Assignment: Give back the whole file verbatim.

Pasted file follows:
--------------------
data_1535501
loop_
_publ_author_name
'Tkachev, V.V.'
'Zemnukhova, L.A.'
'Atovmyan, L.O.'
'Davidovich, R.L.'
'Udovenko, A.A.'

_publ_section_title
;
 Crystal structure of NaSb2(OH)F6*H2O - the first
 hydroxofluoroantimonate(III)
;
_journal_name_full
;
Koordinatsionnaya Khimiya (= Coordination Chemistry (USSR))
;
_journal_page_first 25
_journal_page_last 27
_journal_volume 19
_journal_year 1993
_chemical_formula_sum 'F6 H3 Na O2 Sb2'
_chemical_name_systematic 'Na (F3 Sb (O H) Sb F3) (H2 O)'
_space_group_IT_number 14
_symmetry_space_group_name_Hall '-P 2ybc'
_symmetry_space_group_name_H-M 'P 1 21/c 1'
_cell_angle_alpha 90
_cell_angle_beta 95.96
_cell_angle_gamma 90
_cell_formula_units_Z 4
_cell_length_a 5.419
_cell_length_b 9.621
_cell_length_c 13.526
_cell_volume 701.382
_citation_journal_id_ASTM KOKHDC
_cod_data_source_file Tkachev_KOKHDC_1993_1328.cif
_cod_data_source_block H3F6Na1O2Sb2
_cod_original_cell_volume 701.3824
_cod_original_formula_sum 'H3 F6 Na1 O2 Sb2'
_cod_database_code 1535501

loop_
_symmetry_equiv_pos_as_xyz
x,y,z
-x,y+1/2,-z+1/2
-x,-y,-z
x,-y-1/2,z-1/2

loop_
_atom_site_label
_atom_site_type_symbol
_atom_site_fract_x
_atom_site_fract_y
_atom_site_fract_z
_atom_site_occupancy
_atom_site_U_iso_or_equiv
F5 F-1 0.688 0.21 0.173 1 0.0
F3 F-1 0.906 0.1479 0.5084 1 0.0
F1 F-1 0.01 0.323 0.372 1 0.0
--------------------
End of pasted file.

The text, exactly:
data_1535501
loop_
_publ_author_name
'Tkachev, V.V.'
'Zemnukhova, L.A.'
'Atovmyan, L.O.'
'Davidovich, R.L.'
'Udovenko, A.A.'

_publ_section_title
;
 Crystal structure of NaSb2(OH)F6*H2O - the first
 hydroxofluoroantimonate(III)
;
_journal_name_full
;
Koordinatsionnaya Khimiya (= Coordination Chemistry (USSR))
;
_journal_page_first 25
_journal_page_last 27
_journal_volume 19
_journal_year 1993
_chemical_formula_sum 'F6 H3 Na O2 Sb2'
_chemical_name_systematic 'Na (F3 Sb (O H) Sb F3) (H2 O)'
_space_group_IT_number 14
_symmetry_space_group_name_Hall '-P 2ybc'
_symmetry_space_group_name_H-M 'P 1 21/c 1'
_cell_angle_alpha 90
_cell_angle_beta 95.96
_cell_angle_gamma 90
_cell_formula_units_Z 4
_cell_length_a 5.419
_cell_length_b 9.621
_cell_length_c 13.526
_cell_volume 701.382
_citation_journal_id_ASTM KOKHDC
_cod_data_source_file Tkachev_KOKHDC_1993_1328.cif
_cod_data_source_block H3F6Na1O2Sb2
_cod_original_cell_volume 701.3824
_cod_original_formula_sum 'H3 F6 Na1 O2 Sb2'
_cod_database_code 1535501

loop_
_symmetry_equiv_pos_as_xyz
x,y,z
-x,y+1/2,-z+1/2
-x,-y,-z
x,-y-1/2,z-1/2

loop_
_atom_site_label
_atom_site_type_symbol
_atom_site_fract_x
_atom_site_fract_y
_atom_site_fract_z
_atom_site_occupancy
_atom_site_U_iso_or_equiv
F5 F-1 0.688 0.21 0.173 1 0.0
F3 F-1 0.906 0.1479 0.5084 1 0.0
F1 F-1 0.01 0.323 0.372 1 0.0